Thousands more cancer patients in England will get access to life-extending drugs after the Government set aside extra cash to pay for treatments.
Jeremy Hunt, the Health Secretary, said that the Cancer Drugs Fund, which pays for pioneering treatments not routinely available on the NHS, would be given a £160m boost.
The money will take the value of the fund to £280m per year for the next two years.
However, cancer charities expressed disappointment that Mr Hunt made no guarantees that the fund, which is set to expire in March 2016, would continue into the future.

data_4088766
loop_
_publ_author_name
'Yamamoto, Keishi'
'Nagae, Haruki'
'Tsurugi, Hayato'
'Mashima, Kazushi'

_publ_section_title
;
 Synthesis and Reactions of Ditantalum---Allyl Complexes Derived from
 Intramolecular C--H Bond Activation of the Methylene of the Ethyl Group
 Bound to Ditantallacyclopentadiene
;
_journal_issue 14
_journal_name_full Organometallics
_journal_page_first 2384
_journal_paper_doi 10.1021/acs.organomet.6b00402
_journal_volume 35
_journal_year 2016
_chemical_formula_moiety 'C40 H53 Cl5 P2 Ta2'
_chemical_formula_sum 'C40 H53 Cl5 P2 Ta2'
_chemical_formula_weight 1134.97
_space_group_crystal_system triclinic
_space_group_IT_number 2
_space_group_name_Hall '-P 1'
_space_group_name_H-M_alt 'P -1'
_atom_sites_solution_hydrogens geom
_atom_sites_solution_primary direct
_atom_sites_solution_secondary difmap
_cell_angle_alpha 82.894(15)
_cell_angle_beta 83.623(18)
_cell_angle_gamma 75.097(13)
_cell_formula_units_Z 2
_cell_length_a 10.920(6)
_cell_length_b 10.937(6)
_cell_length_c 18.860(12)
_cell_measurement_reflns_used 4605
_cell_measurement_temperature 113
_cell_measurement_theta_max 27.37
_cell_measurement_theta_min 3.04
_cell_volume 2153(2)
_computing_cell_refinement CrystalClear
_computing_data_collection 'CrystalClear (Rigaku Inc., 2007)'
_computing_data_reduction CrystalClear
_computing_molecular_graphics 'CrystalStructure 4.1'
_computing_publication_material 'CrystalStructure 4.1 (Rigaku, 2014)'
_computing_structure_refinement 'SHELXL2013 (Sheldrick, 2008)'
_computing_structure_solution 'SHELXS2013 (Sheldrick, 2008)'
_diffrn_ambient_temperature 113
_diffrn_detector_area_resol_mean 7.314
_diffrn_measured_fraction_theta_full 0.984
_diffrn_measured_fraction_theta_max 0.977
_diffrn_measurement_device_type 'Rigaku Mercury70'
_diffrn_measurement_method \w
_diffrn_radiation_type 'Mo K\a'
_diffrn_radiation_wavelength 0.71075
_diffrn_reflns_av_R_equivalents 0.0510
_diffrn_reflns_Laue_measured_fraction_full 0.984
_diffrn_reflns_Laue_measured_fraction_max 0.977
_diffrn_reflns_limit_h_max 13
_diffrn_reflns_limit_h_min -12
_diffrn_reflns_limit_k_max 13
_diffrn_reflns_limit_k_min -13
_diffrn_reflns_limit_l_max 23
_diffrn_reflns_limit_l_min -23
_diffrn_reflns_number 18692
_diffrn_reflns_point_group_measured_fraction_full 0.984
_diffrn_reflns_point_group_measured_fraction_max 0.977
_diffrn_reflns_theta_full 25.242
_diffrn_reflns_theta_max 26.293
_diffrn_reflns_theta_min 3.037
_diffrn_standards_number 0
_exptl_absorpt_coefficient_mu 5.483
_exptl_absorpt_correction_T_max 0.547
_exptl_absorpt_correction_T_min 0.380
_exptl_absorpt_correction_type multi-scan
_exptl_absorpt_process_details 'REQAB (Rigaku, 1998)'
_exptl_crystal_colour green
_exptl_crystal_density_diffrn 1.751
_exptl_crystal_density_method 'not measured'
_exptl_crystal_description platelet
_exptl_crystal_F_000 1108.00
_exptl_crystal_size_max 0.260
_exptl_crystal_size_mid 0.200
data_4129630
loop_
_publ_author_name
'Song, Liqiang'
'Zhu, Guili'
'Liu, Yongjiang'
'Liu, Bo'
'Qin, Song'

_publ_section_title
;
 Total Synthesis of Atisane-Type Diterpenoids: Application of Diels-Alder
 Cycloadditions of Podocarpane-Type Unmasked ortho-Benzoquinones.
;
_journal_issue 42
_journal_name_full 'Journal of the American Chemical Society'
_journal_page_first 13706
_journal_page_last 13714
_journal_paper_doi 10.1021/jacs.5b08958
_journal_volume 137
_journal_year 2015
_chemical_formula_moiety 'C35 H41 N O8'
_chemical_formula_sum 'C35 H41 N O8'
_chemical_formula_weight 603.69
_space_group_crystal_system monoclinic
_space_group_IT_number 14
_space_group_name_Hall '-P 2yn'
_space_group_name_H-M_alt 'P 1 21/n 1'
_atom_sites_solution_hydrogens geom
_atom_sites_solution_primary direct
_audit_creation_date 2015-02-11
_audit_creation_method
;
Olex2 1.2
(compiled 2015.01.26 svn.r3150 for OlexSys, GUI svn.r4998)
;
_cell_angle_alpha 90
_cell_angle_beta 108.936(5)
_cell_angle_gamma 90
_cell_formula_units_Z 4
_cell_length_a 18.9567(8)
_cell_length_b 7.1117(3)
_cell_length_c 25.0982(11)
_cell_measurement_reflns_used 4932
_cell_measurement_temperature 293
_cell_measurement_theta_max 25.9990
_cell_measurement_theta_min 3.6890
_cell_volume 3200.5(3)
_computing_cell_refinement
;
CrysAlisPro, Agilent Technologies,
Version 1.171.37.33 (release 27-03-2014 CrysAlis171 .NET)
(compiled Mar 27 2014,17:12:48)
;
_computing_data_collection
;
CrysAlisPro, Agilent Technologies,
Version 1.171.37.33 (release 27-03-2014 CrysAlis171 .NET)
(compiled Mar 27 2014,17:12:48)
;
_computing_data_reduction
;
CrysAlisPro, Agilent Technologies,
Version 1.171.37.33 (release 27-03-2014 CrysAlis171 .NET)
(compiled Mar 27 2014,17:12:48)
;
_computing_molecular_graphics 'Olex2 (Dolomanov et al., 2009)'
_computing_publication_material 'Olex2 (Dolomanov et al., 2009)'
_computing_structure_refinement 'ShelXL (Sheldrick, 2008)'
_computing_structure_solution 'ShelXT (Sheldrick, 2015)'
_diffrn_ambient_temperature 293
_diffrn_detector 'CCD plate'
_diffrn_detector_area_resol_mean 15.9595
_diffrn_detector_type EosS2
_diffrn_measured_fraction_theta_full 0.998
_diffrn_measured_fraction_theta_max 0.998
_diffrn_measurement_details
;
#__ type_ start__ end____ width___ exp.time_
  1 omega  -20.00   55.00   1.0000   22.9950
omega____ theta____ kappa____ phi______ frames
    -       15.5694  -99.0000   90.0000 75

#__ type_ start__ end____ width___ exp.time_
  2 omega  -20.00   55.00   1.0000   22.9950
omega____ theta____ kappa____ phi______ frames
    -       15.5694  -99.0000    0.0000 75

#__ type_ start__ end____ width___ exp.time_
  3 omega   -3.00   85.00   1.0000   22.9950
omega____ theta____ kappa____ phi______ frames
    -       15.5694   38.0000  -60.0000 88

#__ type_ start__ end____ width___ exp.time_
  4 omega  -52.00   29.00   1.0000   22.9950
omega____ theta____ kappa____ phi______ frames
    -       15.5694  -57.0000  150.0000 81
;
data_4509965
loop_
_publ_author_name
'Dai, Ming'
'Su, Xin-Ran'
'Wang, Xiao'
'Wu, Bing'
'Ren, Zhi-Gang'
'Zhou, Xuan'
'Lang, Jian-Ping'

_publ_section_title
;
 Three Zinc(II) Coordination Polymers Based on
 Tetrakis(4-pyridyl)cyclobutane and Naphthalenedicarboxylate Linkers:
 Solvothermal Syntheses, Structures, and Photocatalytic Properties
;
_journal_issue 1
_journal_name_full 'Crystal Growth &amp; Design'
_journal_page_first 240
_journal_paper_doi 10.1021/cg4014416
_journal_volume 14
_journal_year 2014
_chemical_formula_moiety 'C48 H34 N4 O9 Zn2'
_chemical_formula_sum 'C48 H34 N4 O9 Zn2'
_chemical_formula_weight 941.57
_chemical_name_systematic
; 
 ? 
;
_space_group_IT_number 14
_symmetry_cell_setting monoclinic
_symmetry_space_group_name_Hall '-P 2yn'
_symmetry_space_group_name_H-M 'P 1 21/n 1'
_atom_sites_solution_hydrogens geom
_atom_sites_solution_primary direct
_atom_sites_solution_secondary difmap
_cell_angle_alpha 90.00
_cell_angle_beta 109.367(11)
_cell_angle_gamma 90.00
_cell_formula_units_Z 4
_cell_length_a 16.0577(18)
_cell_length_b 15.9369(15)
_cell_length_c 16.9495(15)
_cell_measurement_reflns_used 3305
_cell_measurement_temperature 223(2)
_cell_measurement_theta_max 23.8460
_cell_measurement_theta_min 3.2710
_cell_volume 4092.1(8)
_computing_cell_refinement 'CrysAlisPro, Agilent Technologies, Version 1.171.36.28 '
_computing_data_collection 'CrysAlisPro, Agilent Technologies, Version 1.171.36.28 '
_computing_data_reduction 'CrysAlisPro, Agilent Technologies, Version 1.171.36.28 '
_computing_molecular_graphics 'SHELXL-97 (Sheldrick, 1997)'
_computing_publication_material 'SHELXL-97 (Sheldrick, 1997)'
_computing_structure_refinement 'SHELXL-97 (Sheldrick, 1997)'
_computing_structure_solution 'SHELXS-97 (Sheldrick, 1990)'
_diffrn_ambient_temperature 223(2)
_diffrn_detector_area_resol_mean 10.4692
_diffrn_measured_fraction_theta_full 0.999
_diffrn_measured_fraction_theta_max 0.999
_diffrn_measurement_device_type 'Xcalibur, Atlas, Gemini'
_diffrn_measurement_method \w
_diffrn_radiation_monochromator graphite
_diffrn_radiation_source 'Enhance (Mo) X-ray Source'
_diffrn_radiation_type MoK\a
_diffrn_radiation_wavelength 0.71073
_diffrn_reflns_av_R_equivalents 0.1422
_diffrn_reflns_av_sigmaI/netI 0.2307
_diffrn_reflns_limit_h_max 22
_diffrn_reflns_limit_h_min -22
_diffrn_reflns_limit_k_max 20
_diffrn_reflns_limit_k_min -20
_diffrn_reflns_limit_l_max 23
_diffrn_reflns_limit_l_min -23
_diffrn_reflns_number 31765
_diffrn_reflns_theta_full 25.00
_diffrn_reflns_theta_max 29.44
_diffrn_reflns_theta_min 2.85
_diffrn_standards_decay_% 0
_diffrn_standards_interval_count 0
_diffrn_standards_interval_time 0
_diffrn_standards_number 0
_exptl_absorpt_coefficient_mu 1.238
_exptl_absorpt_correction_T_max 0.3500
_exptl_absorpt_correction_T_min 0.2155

The Cancer Drugs Fund has helped more than 55,000 cancer patients since it was set up four years ago. Doctors can apply for money from the fund, on a case-by-case basis, to pay for drugs not available on the NHS – usually because they are restrictively expensive. The fund is only available in England.
Mr Hunt said that the Government needs to “focus our efforts on increasing access to these innovative treatments”.
The announcement follows controversy over decisions by the drugs watchdog Nice not to recommend two cancer drugs which have been shown to extend the life of terminally ill patients for routine use on the NHS, citing restrictively high costs placed on them by their manufacturers.
Chris Askew, chief executive of Breakthrough Breast Cancer, said that the charity was “concerned that [the cash injection] is not a long-term solution to the problem of access to drugs that currently exists in the UK”.